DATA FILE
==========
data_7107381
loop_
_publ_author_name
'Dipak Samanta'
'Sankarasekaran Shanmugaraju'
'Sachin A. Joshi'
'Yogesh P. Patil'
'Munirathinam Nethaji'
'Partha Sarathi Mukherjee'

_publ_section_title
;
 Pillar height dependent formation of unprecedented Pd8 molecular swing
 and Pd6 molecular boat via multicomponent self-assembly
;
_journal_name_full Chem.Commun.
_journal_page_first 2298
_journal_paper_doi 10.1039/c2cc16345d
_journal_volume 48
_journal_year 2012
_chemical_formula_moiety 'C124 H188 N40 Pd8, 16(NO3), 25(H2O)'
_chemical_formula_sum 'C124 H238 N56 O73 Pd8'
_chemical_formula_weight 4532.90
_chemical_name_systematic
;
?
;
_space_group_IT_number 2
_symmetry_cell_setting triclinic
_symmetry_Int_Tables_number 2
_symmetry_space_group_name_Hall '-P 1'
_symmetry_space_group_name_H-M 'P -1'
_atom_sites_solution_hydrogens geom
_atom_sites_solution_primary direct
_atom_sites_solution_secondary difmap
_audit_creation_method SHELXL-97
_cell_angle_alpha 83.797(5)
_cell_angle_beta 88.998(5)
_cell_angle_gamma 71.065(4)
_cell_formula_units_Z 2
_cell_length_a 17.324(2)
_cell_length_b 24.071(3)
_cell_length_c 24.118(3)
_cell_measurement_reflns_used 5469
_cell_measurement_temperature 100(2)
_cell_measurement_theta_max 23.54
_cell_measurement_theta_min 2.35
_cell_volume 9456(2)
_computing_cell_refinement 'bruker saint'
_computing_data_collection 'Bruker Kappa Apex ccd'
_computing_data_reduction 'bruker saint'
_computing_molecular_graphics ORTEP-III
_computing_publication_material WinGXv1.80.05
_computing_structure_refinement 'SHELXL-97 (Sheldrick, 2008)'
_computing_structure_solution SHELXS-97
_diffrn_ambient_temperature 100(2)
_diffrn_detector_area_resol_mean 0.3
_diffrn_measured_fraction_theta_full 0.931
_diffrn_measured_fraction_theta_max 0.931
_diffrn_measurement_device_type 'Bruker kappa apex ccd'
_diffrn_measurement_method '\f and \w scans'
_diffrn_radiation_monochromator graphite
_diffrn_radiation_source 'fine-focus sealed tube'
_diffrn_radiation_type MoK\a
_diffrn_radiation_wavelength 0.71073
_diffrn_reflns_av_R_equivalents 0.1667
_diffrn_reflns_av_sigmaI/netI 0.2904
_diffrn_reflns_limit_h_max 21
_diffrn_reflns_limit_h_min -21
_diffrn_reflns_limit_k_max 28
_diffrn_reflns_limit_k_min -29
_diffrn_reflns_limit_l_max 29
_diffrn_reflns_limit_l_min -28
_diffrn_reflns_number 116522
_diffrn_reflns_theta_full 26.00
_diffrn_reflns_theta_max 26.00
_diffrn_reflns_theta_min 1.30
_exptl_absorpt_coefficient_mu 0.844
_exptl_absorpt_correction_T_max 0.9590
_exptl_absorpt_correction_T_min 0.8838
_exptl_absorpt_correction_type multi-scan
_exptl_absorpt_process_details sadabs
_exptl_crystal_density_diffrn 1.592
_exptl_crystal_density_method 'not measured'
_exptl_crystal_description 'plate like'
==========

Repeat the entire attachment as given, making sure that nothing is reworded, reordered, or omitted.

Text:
data_7107381
loop_
_publ_author_name
'Dipak Samanta'
'Sankarasekaran Shanmugaraju'
'Sachin A. Joshi'
'Yogesh P. Patil'
'Munirathinam Nethaji'
'Partha Sarathi Mukherjee'

_publ_section_title
;
 Pillar height dependent formation of unprecedented Pd8 molecular swing
 and Pd6 molecular boat via multicomponent self-assembly
;
_journal_name_full Chem.Commun.
_journal_page_first 2298
_journal_paper_doi 10.1039/c2cc16345d
_journal_volume 48
_journal_year 2012
_chemical_formula_moiety 'C124 H188 N40 Pd8, 16(NO3), 25(H2O)'
_chemical_formula_sum 'C124 H238 N56 O73 Pd8'
_chemical_formula_weight 4532.90
_chemical_name_systematic
;
?
;
_space_group_IT_number 2
_symmetry_cell_setting triclinic
_symmetry_Int_Tables_number 2
_symmetry_space_group_name_Hall '-P 1'
_symmetry_space_group_name_H-M 'P -1'
_atom_sites_solution_hydrogens geom
_atom_sites_solution_primary direct
_atom_sites_solution_secondary difmap
_audit_creation_method SHELXL-97
_cell_angle_alpha 83.797(5)
_cell_angle_beta 88.998(5)
_cell_angle_gamma 71.065(4)
_cell_formula_units_Z 2
_cell_length_a 17.324(2)
_cell_length_b 24.071(3)
_cell_length_c 24.118(3)
_cell_measurement_reflns_used 5469
_cell_measurement_temperature 100(2)
_cell_measurement_theta_max 23.54
_cell_measurement_theta_min 2.35
_cell_volume 9456(2)
_computing_cell_refinement 'bruker saint'
_computing_data_collection 'Bruker Kappa Apex ccd'
_computing_data_reduction 'bruker saint'
_computing_molecular_graphics ORTEP-III
_computing_publication_material WinGXv1.80.05
_computing_structure_refinement 'SHELXL-97 (Sheldrick, 2008)'
_computing_structure_solution SHELXS-97
_diffrn_ambient_temperature 100(2)
_diffrn_detector_area_resol_mean 0.3
_diffrn_measured_fraction_theta_full 0.931
_diffrn_measured_fraction_theta_max 0.931
_diffrn_measurement_device_type 'Bruker kappa apex ccd'
_diffrn_measurement_method '\f and \w scans'
_diffrn_radiation_monochromator graphite
_diffrn_radiation_source 'fine-focus sealed tube'
_diffrn_radiation_type MoK\a
_diffrn_radiation_wavelength 0.71073
_diffrn_reflns_av_R_equivalents 0.1667
_diffrn_reflns_av_sigmaI/netI 0.2904
_diffrn_reflns_limit_h_max 21
_diffrn_reflns_limit_h_min -21
_diffrn_reflns_limit_k_max 28
_diffrn_reflns_limit_k_min -29
_diffrn_reflns_limit_l_max 29
_diffrn_reflns_limit_l_min -28
_diffrn_reflns_number 116522
_diffrn_reflns_theta_full 26.00
_diffrn_reflns_theta_max 26.00
_diffrn_reflns_theta_min 1.30
_exptl_absorpt_coefficient_mu 0.844
_exptl_absorpt_correction_T_max 0.9590
_exptl_absorpt_correction_T_min 0.8838
_exptl_absorpt_correction_type multi-scan
_exptl_absorpt_process_details sadabs
_exptl_crystal_density_diffrn 1.592
_exptl_crystal_density_method 'not measured'
_exptl_crystal_description 'plate like'